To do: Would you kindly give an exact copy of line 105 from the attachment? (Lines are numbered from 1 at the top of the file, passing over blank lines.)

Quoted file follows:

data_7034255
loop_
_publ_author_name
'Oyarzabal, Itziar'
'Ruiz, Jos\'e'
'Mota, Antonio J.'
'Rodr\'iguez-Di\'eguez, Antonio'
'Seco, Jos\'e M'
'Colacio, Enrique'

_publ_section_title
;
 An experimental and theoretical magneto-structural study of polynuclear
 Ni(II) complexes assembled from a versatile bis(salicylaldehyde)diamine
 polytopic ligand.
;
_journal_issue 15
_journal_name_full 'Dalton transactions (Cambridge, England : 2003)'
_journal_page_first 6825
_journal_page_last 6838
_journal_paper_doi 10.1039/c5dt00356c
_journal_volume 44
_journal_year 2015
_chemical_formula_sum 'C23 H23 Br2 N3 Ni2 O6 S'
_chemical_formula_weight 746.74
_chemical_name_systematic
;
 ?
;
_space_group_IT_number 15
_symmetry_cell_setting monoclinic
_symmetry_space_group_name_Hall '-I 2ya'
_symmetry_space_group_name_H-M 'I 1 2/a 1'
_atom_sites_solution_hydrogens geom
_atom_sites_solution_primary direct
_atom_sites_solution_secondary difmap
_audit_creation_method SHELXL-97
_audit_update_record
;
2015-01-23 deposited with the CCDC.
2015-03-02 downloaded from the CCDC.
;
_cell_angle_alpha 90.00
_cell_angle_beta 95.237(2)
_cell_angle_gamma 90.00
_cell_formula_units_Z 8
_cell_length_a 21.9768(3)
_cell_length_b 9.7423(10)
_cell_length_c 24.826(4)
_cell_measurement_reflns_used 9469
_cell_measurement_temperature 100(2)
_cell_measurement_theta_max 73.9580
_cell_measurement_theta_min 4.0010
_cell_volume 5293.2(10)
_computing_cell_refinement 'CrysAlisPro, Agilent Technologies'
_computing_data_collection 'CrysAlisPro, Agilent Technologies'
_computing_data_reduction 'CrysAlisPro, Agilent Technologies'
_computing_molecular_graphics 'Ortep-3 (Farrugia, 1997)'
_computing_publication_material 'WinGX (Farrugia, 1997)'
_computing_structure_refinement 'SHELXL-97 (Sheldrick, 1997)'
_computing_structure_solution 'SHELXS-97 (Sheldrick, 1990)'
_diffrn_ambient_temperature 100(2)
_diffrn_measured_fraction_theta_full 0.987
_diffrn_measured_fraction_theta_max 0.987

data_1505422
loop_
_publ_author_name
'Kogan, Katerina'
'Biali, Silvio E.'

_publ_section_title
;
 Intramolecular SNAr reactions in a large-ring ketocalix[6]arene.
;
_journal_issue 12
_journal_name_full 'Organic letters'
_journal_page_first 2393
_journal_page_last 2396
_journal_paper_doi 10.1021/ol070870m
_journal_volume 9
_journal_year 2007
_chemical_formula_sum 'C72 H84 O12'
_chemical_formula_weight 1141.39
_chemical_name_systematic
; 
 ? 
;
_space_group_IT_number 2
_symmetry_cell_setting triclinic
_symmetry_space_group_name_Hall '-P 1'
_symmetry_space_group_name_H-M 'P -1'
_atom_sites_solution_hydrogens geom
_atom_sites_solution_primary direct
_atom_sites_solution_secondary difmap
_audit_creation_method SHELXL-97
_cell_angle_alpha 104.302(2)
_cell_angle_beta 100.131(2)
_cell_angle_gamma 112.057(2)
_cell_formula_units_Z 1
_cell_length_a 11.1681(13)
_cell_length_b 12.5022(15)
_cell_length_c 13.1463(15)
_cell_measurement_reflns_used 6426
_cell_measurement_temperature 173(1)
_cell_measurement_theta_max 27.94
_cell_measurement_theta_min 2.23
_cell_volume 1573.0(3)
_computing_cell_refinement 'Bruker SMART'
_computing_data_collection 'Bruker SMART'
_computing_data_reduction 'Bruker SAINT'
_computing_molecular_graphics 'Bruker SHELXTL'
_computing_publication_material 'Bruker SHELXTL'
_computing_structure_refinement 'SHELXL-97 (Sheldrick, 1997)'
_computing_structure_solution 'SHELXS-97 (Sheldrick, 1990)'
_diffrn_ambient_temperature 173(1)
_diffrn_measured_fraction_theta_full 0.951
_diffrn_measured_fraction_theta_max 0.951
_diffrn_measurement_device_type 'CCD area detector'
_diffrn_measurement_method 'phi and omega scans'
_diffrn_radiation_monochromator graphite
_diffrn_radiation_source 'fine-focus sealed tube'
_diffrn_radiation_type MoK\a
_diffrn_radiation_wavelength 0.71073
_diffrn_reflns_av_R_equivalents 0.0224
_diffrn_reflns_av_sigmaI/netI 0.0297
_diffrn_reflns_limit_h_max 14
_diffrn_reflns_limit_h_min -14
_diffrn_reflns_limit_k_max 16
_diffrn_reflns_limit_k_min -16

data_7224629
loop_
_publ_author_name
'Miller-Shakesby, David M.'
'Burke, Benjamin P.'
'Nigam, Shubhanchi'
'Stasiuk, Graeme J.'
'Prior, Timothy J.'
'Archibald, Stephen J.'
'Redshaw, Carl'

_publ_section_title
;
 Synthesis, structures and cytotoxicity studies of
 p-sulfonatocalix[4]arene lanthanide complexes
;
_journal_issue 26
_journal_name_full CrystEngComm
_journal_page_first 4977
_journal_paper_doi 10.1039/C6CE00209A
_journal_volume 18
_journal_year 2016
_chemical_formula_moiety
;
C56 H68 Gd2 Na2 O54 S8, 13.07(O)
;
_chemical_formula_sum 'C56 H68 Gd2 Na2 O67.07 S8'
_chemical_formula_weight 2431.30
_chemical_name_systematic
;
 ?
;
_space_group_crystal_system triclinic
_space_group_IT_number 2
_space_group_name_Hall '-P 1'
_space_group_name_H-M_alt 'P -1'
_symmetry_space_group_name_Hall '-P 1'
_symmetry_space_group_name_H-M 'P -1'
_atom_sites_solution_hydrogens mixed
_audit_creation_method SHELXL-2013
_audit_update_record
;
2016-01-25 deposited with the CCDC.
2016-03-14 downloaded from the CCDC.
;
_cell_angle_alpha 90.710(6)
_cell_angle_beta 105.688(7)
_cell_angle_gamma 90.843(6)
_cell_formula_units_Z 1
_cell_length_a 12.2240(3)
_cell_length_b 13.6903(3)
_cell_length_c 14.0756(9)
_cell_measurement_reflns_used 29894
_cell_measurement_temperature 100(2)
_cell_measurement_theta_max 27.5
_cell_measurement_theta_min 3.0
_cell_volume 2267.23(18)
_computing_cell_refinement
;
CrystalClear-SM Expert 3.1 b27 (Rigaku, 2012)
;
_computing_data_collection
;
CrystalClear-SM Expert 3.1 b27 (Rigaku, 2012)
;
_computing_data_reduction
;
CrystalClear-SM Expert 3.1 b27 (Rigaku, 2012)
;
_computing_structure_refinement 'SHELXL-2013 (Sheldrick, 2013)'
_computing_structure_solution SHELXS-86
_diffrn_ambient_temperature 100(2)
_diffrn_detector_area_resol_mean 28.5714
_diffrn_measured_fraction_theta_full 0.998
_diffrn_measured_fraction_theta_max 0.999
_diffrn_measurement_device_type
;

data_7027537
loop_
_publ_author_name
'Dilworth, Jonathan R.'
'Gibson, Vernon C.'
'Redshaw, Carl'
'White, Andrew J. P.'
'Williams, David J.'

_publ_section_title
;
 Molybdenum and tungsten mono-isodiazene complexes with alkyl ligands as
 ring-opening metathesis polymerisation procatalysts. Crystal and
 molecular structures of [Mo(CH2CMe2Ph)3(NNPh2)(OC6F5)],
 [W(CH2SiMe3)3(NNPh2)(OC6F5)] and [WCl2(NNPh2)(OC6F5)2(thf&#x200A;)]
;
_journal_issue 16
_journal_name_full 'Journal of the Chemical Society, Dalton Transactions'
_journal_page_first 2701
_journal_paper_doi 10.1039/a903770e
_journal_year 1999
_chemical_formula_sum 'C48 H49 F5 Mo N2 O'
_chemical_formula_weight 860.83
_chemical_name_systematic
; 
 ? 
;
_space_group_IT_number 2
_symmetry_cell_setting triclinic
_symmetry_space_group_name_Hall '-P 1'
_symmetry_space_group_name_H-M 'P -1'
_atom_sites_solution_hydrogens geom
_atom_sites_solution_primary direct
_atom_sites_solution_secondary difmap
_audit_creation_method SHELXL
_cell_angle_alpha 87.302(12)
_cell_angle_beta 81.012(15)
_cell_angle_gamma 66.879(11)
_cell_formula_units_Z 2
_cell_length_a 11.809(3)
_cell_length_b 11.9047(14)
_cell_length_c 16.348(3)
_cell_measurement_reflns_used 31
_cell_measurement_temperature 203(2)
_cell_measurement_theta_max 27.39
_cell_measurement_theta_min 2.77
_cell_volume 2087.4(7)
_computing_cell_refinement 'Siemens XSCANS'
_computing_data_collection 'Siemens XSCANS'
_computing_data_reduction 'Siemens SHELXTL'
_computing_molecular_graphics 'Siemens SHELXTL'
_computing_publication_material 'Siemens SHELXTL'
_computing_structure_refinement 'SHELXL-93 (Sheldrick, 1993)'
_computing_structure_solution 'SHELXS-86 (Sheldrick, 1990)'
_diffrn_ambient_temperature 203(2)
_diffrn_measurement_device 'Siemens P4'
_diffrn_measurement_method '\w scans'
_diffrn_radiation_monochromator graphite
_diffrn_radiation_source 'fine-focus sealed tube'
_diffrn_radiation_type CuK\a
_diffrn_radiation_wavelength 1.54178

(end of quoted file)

_cell_volume 1573.0(3)